Tuesday, November 11, 2014

Guest Post: Edit Until It Hurts by J.L. Greger

I am fortunate to be able to claim Dr. Janet L. Greger as colleague (we both publish with Oak Tree Press) and friend. Janet is smart, droll, witty, and a great person to have as a dinner partner. She is uniquely qualified to write medical thrillers, and I am so happy to host her again today to share how she gets her books ready for print.You can read an earlier post by Janet about diets here.

My thriller Malignancy appeared this month. That means I’ve spent much of the last five months editing the adventures of my heroine epidemiologist Sara Almquist as she tries to escape the clutches of a drug lord and accepts a precarious assignment in Cuba. I guess all Sara’s risky behaviors put me in the mood to be foolish enough to share my editing checklist.

My basic mantra when editing my novels is: edit until it hurts.

The day after I write a chapter, I do a “find and replace mission” that includes the following steps.
1.     Eliminate overused words. My overused words are: that, just, very, really, still, some, perhaps, maybe, and since. Yours may be different. I think the “Find” option in the Window’s Edit list is my best friend during this process.
2.     Convert sentences from a passive into an active voice.
3.     Replace weak verbs with action verbs.
4.     Change run on sentences spliced with a comma into two sentences or one sentence spliced appropriately.
5.     Find “-ing” words and evaluate their usage.
6.     Look for common misspellings missed by Word, such as form for from. 
This process is a humbling experience and keeps me from rhapsodizing about my “beautiful prose.”

After I’ve complete the first draft of the whole novel, I look for gaps in logic.
I start with the easiest task first. I reduce the number of named characters. Any name, mentioned less than ten times in a manuscript, I delete completely or at least eliminate the character’s name. Now I’m a bit contrary on this point. Some authors reduce the number of named characters in their books so much, I know who the villain is after the first thirty pages because he or she is the only extraneous named character. In other words, I like a few “red herrings” in my books.

I check time sequences. I can’t be the only author who discovers Character A knows something before it occurs. At this point, I often delay or reduce clues to sharpen the suspense in my thrillers.

I repeat the find and replace mission (mentioned above) because gremlins creep in and reinsert problems in my writing.

As I do second, third, and fourth edits of the novel, I look at manuscript in different ways. My dog Bug thinks I’m being strange when I read dialog out loud, but it helps me smooth out conversations.

After I think the manuscript looks pretty good, I print it out. I always find hundreds of points that I didn’t notice on the computer screen.

Next I send the manuscript to a professional editor. Then I pray that together we’ll catch all the errors, but know I’ll probably catch more errors when I really the galley for my novel. Somehow errors not obvious in my typed manuscript glare at me from the printed galley.

Now it’s your turn. What do you look for when editing your work? I hope you’ll read Malignancy, and find I did a good job of editing it.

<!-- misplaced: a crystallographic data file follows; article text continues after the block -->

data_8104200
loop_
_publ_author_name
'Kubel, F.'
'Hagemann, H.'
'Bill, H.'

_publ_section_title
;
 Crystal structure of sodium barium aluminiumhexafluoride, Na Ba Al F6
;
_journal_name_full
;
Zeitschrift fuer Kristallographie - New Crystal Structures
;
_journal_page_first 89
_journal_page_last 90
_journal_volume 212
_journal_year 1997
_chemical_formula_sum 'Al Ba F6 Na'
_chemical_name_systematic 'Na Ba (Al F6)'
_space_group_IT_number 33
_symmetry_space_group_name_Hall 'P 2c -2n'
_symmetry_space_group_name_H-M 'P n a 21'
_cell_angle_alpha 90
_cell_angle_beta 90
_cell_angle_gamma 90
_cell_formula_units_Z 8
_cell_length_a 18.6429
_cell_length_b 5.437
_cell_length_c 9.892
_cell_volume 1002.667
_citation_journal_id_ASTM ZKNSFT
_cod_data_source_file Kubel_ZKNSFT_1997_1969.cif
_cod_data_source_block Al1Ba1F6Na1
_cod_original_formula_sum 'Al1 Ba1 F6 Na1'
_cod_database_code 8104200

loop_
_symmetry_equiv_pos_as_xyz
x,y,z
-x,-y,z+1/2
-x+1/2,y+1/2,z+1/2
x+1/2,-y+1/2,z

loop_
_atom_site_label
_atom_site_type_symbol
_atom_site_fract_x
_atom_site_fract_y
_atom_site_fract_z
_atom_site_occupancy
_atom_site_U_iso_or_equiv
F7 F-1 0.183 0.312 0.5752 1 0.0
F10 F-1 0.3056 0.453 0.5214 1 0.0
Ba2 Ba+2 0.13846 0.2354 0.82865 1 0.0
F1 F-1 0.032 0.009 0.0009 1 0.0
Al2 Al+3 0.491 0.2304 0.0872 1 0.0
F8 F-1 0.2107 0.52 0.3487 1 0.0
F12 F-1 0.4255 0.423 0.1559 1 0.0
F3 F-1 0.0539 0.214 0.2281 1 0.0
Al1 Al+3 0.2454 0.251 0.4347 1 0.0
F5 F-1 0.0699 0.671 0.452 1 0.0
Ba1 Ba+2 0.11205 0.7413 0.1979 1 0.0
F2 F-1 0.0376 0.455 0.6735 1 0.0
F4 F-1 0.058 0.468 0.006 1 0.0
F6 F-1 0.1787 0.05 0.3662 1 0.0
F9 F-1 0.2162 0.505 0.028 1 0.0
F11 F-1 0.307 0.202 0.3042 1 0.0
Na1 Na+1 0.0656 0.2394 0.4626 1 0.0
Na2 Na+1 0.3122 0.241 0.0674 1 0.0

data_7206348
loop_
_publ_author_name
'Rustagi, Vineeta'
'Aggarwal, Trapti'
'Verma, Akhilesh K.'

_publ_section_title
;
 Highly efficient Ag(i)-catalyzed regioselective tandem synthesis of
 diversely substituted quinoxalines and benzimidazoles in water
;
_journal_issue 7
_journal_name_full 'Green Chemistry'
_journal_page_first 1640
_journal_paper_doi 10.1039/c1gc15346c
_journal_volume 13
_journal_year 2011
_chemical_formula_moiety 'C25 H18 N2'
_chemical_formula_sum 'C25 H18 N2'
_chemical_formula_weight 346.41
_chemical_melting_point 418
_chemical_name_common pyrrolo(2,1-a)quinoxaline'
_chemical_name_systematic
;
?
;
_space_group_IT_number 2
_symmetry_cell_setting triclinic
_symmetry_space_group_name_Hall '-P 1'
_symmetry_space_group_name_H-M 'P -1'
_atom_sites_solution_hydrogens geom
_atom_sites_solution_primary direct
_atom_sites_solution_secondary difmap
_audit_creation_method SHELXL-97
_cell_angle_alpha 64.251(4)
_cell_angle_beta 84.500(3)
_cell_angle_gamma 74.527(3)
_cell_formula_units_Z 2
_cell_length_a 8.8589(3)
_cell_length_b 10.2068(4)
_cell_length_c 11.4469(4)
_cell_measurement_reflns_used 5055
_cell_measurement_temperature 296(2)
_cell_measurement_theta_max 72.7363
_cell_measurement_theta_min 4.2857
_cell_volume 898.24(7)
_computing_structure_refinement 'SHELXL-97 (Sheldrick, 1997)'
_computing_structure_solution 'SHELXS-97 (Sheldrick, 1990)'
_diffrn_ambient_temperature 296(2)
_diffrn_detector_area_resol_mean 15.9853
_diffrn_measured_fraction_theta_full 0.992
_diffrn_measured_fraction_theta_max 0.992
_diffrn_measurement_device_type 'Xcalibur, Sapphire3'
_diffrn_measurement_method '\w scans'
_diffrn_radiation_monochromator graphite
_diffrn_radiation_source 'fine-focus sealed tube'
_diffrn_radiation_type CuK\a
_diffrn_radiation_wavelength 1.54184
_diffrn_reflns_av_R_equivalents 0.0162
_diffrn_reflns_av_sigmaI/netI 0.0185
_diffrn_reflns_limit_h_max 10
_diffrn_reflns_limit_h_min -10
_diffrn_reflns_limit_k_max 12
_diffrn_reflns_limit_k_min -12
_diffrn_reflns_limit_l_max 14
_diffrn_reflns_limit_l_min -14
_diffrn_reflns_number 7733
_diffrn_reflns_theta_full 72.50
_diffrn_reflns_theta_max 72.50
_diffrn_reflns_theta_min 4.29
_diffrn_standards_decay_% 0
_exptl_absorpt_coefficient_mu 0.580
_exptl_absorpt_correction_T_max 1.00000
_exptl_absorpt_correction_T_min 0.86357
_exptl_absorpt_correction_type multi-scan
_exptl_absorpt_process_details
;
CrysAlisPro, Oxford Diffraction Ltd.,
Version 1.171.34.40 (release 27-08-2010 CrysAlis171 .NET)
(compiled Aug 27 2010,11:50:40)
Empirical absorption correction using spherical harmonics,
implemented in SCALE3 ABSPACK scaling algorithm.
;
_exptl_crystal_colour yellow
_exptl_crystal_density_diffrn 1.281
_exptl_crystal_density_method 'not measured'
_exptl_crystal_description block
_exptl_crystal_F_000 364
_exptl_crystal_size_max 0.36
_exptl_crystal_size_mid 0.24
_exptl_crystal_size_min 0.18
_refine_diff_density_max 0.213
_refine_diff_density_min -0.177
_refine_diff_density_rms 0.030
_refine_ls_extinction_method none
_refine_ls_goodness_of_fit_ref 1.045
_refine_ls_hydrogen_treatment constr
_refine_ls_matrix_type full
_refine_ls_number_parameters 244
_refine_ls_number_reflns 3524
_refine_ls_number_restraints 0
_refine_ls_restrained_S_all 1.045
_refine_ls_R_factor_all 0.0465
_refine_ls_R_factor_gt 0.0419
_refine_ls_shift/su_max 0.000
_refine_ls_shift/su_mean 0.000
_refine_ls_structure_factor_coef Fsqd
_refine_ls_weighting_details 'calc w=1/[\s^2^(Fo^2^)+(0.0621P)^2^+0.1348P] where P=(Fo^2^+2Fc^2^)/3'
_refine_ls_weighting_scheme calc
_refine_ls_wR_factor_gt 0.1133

Blurb for Malignancy: Men disguised as police officers shoot at Sara Almquist twice in one day. The real police suspect Jim Mazzone, a drug czar who has tangled with Sara before, will order more hits on Sara. Thus when colleagues in the State Department invite Sara to arrange scientific exchanges between the U.S. and Cuba, she jumps at the chance to get out of town and to see the mysterious Xave Zack, who rescued her in Bolivia. Maybe, she should question their motives.

Malignancy is available from Amazon: http://amzn.com/1610091779 and Oak Tree Press: pressdept@oaktreebooks.com.

Bio: As a professor at the University of Wisconsin-Madison, I honed my story-telling skills as I lectured on metabolic pathways to bleary-eyed students at 8:30 in the morning. Students remember chemical reactions better when the instructor attaches stories to the processes. 

Now I have two great passions – my Japanese Chin dog, Bug, and travel. I’ve included both in my novels. You can learn more about me at my website: www.jlgreger.com and blog (JL Greger’s Bugs): www.jlgreger.com. I also answer question directed to: JLGreger@oaktreebooks.com


  1. Sharon, thanks for the kind comments and for hosting me. I know editing is a dull topic, but the lack of it can really kill a book. I hope I added some humor and gave useful advice.

    1. Janet, it is always a pleasure to have you visit. I hope you'll come back with more interesting posts!

  2. I better a lot of readers have even better editing suggestions. Maybe they'll share them.

    1. That's a great challenge you threw out! Okay, readers, what's your best editing tip?

  3. Thanks for sharing your tips. As an emerging author, I'm learning from the veterans as much as from experiencing the process. However, as a writer, I'm not a newbie. I also write and edit client newsletters and business plans. I edit in phases, starting with content, clarity and finishing with correctness. Of course, fiction has so many added layers with suspense, characters, setting, dialog, plot and all lends to the credibility of the story. My best tip so far--hire a professional editor!

  4. Charli, of course, after you do all things I suggest you need to have a professional editor work on your novel. But an editor, can get overwhelmed by your mistakes if you don't clean up the manuscript first.